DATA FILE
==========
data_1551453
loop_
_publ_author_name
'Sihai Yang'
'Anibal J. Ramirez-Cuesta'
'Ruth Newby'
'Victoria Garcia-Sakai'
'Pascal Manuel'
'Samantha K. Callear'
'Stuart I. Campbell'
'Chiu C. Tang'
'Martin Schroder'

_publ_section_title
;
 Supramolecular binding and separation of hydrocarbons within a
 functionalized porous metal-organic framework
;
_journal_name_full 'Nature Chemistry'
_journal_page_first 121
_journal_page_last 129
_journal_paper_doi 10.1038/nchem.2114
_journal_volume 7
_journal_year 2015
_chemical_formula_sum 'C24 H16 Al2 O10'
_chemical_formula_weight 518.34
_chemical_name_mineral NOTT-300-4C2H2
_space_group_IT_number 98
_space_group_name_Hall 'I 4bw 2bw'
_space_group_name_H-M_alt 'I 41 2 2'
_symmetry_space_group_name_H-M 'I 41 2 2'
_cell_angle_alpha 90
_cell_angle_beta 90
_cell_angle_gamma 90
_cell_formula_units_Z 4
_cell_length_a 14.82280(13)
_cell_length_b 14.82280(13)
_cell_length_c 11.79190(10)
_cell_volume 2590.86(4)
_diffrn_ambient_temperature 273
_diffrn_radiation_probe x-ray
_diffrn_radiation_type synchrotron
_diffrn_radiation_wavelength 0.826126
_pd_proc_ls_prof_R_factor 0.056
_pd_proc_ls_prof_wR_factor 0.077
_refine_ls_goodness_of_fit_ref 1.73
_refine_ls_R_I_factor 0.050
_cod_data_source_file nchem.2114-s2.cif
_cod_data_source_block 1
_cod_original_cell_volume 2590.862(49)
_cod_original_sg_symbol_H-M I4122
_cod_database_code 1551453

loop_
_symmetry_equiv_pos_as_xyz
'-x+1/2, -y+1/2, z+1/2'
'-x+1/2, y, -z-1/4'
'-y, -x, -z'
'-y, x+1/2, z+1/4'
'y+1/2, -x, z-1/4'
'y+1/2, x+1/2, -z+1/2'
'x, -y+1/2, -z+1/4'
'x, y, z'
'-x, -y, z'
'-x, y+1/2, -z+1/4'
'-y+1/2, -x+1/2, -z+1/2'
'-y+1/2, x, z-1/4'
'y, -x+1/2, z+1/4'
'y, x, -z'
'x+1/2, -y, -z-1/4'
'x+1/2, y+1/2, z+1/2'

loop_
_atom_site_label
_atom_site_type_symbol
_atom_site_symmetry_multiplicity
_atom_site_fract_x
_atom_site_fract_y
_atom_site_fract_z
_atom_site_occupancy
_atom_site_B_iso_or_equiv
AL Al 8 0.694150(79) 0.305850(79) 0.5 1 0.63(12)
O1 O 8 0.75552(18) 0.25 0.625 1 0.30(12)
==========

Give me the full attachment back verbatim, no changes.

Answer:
data_1551453
loop_
_publ_author_name
'Sihai Yang'
'Anibal J. Ramirez-Cuesta'
'Ruth Newby'
'Victoria Garcia-Sakai'
'Pascal Manuel'
'Samantha K. Callear'
'Stuart I. Campbell'
'Chiu C. Tang'
'Martin Schroder'

_publ_section_title
;
 Supramolecular binding and separation of hydrocarbons within a
 functionalized porous metal-organic framework
;
_journal_name_full 'Nature Chemistry'
_journal_page_first 121
_journal_page_last 129
_journal_paper_doi 10.1038/nchem.2114
_journal_volume 7
_journal_year 2015
_chemical_formula_sum 'C24 H16 Al2 O10'
_chemical_formula_weight 518.34
_chemical_name_mineral NOTT-300-4C2H2
_space_group_IT_number 98
_space_group_name_Hall 'I 4bw 2bw'
_space_group_name_H-M_alt 'I 41 2 2'
_symmetry_space_group_name_H-M 'I 41 2 2'
_cell_angle_alpha 90
_cell_angle_beta 90
_cell_angle_gamma 90
_cell_formula_units_Z 4
_cell_length_a 14.82280(13)
_cell_length_b 14.82280(13)
_cell_length_c 11.79190(10)
_cell_volume 2590.86(4)
_diffrn_ambient_temperature 273
_diffrn_radiation_probe x-ray
_diffrn_radiation_type synchrotron
_diffrn_radiation_wavelength 0.826126
_pd_proc_ls_prof_R_factor 0.056
_pd_proc_ls_prof_wR_factor 0.077
_refine_ls_goodness_of_fit_ref 1.73
_refine_ls_R_I_factor 0.050
_cod_data_source_file nchem.2114-s2.cif
_cod_data_source_block 1
_cod_original_cell_volume 2590.862(49)
_cod_original_sg_symbol_H-M I4122
_cod_database_code 1551453

loop_
_symmetry_equiv_pos_as_xyz
'-x+1/2, -y+1/2, z+1/2'
'-x+1/2, y, -z-1/4'
'-y, -x, -z'
'-y, x+1/2, z+1/4'
'y+1/2, -x, z-1/4'
'y+1/2, x+1/2, -z+1/2'
'x, -y+1/2, -z+1/4'
'x, y, z'
'-x, -y, z'
'-x, y+1/2, -z+1/4'
'-y+1/2, -x+1/2, -z+1/2'
'-y+1/2, x, z-1/4'
'y, -x+1/2, z+1/4'
'y, x, -z'
'x+1/2, -y, -z-1/4'
'x+1/2, y+1/2, z+1/2'

loop_
_atom_site_label
_atom_site_type_symbol
_atom_site_symmetry_multiplicity
_atom_site_fract_x
_atom_site_fract_y
_atom_site_fract_z
_atom_site_occupancy
_atom_site_B_iso_or_equiv
AL Al 8 0.694150(79) 0.305850(79) 0.5 1 0.63(12)
O1 O 8 0.75552(18) 0.25 0.625 1 0.30(12)